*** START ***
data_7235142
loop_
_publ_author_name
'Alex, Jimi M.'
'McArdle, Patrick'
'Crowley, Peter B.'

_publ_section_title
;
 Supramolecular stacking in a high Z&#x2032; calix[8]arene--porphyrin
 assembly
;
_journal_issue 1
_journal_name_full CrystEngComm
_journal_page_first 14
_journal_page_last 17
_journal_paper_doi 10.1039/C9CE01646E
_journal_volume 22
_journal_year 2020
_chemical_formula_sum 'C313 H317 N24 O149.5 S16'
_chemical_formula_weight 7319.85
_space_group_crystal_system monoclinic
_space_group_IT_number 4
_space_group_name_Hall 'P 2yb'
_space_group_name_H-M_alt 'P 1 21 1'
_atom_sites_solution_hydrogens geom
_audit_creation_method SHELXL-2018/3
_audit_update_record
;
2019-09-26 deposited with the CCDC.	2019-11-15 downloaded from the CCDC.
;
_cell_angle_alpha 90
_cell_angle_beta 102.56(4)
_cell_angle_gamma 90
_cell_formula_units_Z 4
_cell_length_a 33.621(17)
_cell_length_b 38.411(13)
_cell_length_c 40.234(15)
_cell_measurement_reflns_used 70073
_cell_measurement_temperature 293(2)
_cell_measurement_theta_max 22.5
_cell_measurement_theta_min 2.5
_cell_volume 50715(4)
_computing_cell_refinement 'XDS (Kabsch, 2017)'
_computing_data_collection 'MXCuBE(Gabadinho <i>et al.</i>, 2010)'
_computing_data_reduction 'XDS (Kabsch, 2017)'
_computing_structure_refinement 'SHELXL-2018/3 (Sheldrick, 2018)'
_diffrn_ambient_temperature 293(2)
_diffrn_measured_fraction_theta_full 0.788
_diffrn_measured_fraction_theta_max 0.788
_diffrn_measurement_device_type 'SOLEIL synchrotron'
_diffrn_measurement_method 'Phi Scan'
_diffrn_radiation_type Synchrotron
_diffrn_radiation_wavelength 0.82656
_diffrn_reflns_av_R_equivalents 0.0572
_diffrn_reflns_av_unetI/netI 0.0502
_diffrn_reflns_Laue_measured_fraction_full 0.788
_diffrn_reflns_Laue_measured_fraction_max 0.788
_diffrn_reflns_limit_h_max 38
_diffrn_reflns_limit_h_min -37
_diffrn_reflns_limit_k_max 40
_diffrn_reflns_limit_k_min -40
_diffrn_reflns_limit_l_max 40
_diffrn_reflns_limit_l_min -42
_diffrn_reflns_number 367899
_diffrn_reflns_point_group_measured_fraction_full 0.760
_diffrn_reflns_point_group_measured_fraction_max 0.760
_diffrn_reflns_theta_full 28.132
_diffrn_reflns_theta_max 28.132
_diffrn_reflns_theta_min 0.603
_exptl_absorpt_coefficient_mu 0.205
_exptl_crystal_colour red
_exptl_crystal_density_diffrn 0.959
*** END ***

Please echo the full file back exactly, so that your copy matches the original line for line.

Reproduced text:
data_7235142
loop_
_publ_author_name
'Alex, Jimi M.'
'McArdle, Patrick'
'Crowley, Peter B.'

_publ_section_title
;
 Supramolecular stacking in a high Z&#x2032; calix[8]arene--porphyrin
 assembly
;
_journal_issue 1
_journal_name_full CrystEngComm
_journal_page_first 14
_journal_page_last 17
_journal_paper_doi 10.1039/C9CE01646E
_journal_volume 22
_journal_year 2020
_chemical_formula_sum 'C313 H317 N24 O149.5 S16'
_chemical_formula_weight 7319.85
_space_group_crystal_system monoclinic
_space_group_IT_number 4
_space_group_name_Hall 'P 2yb'
_space_group_name_H-M_alt 'P 1 21 1'
_atom_sites_solution_hydrogens geom
_audit_creation_method SHELXL-2018/3
_audit_update_record
;
2019-09-26 deposited with the CCDC.	2019-11-15 downloaded from the CCDC.
;
_cell_angle_alpha 90
_cell_angle_beta 102.56(4)
_cell_angle_gamma 90
_cell_formula_units_Z 4
_cell_length_a 33.621(17)
_cell_length_b 38.411(13)
_cell_length_c 40.234(15)
_cell_measurement_reflns_used 70073
_cell_measurement_temperature 293(2)
_cell_measurement_theta_max 22.5
_cell_measurement_theta_min 2.5
_cell_volume 50715(4)
_computing_cell_refinement 'XDS (Kabsch, 2017)'
_computing_data_collection 'MXCuBE(Gabadinho <i>et al.</i>, 2010)'
_computing_data_reduction 'XDS (Kabsch, 2017)'
_computing_structure_refinement 'SHELXL-2018/3 (Sheldrick, 2018)'
_diffrn_ambient_temperature 293(2)
_diffrn_measured_fraction_theta_full 0.788
_diffrn_measured_fraction_theta_max 0.788
_diffrn_measurement_device_type 'SOLEIL synchrotron'
_diffrn_measurement_method 'Phi Scan'
_diffrn_radiation_type Synchrotron
_diffrn_radiation_wavelength 0.82656
_diffrn_reflns_av_R_equivalents 0.0572
_diffrn_reflns_av_unetI/netI 0.0502
_diffrn_reflns_Laue_measured_fraction_full 0.788
_diffrn_reflns_Laue_measured_fraction_max 0.788
_diffrn_reflns_limit_h_max 38
_diffrn_reflns_limit_h_min -37
_diffrn_reflns_limit_k_max 40
_diffrn_reflns_limit_k_min -40
_diffrn_reflns_limit_l_max 40
_diffrn_reflns_limit_l_min -42
_diffrn_reflns_number 367899
_diffrn_reflns_point_group_measured_fraction_full 0.760
_diffrn_reflns_point_group_measured_fraction_max 0.760
_diffrn_reflns_theta_full 28.132
_diffrn_reflns_theta_max 28.132
_diffrn_reflns_theta_min 0.603
_exptl_absorpt_coefficient_mu 0.205
_exptl_crystal_colour red
_exptl_crystal_density_diffrn 0.959